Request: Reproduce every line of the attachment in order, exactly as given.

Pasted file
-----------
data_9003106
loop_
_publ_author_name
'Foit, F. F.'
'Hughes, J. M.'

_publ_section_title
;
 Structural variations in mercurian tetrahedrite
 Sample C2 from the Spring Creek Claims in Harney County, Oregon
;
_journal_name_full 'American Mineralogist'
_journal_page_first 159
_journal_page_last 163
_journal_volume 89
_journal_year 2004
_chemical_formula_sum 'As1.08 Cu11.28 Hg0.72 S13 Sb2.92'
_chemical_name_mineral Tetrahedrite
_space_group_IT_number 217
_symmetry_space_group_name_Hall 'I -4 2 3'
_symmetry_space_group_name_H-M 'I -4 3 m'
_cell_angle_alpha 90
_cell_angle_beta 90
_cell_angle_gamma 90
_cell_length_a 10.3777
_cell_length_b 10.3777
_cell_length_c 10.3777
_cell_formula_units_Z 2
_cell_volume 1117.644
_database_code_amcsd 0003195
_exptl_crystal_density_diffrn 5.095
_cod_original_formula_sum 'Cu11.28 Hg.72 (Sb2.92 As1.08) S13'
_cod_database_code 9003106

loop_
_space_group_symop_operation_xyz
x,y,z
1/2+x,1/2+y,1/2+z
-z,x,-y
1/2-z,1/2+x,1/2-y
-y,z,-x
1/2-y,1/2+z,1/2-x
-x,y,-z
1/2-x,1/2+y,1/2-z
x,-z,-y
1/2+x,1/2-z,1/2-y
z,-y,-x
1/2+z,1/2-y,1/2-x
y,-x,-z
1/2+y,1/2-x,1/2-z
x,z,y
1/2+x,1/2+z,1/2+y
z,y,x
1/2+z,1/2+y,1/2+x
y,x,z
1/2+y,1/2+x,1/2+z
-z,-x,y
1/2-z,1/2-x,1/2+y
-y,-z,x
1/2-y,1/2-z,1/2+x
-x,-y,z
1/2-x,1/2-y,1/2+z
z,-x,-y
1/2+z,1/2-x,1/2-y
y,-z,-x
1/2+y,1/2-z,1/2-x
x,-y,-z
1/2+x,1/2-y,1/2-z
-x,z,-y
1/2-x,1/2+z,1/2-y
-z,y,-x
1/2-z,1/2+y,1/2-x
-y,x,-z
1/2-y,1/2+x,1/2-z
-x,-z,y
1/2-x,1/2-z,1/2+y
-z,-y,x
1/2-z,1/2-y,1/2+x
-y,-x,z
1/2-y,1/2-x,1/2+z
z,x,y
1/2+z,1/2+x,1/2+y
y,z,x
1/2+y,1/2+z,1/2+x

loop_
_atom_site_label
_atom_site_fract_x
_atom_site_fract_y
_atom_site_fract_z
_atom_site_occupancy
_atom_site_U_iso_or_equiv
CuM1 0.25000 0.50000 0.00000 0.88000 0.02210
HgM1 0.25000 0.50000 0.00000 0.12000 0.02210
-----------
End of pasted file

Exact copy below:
data_9003106
loop_
_publ_author_name
'Foit, F. F.'
'Hughes, J. M.'

_publ_section_title
;
 Structural variations in mercurian tetrahedrite
 Sample C2 from the Spring Creek Claims in Harney County, Oregon
;
_journal_name_full 'American Mineralogist'
_journal_page_first 159
_journal_page_last 163
_journal_volume 89
_journal_year 2004
_chemical_formula_sum 'As1.08 Cu11.28 Hg0.72 S13 Sb2.92'
_chemical_name_mineral Tetrahedrite
_space_group_IT_number 217
_symmetry_space_group_name_Hall 'I -4 2 3'
_symmetry_space_group_name_H-M 'I -4 3 m'
_cell_angle_alpha 90
_cell_angle_beta 90
_cell_angle_gamma 90
_cell_length_a 10.3777
_cell_length_b 10.3777
_cell_length_c 10.3777
_cell_formula_units_Z 2
_cell_volume 1117.644
_database_code_amcsd 0003195
_exptl_crystal_density_diffrn 5.095
_cod_original_formula_sum 'Cu11.28 Hg.72 (Sb2.92 As1.08) S13'
_cod_database_code 9003106

loop_
_space_group_symop_operation_xyz
x,y,z
1/2+x,1/2+y,1/2+z
-z,x,-y
1/2-z,1/2+x,1/2-y
-y,z,-x
1/2-y,1/2+z,1/2-x
-x,y,-z
1/2-x,1/2+y,1/2-z
x,-z,-y
1/2+x,1/2-z,1/2-y
z,-y,-x
1/2+z,1/2-y,1/2-x
y,-x,-z
1/2+y,1/2-x,1/2-z
x,z,y
1/2+x,1/2+z,1/2+y
z,y,x
1/2+z,1/2+y,1/2+x
y,x,z
1/2+y,1/2+x,1/2+z
-z,-x,y
1/2-z,1/2-x,1/2+y
-y,-z,x
1/2-y,1/2-z,1/2+x
-x,-y,z
1/2-x,1/2-y,1/2+z
z,-x,-y
1/2+z,1/2-x,1/2-y
y,-z,-x
1/2+y,1/2-z,1/2-x
x,-y,-z
1/2+x,1/2-y,1/2-z
-x,z,-y
1/2-x,1/2+z,1/2-y
-z,y,-x
1/2-z,1/2+y,1/2-x
-y,x,-z
1/2-y,1/2+x,1/2-z
-x,-z,y
1/2-x,1/2-z,1/2+y
-z,-y,x
1/2-z,1/2-y,1/2+x
-y,-x,z
1/2-y,1/2-x,1/2+z
z,x,y
1/2+z,1/2+x,1/2+y
y,z,x
1/2+y,1/2+z,1/2+x

loop_
_atom_site_label
_atom_site_fract_x
_atom_site_fract_y
_atom_site_fract_z
_atom_site_occupancy
_atom_site_U_iso_or_equiv
CuM1 0.25000 0.50000 0.00000 0.88000 0.02210
HgM1 0.25000 0.50000 0.00000 0.12000 0.02210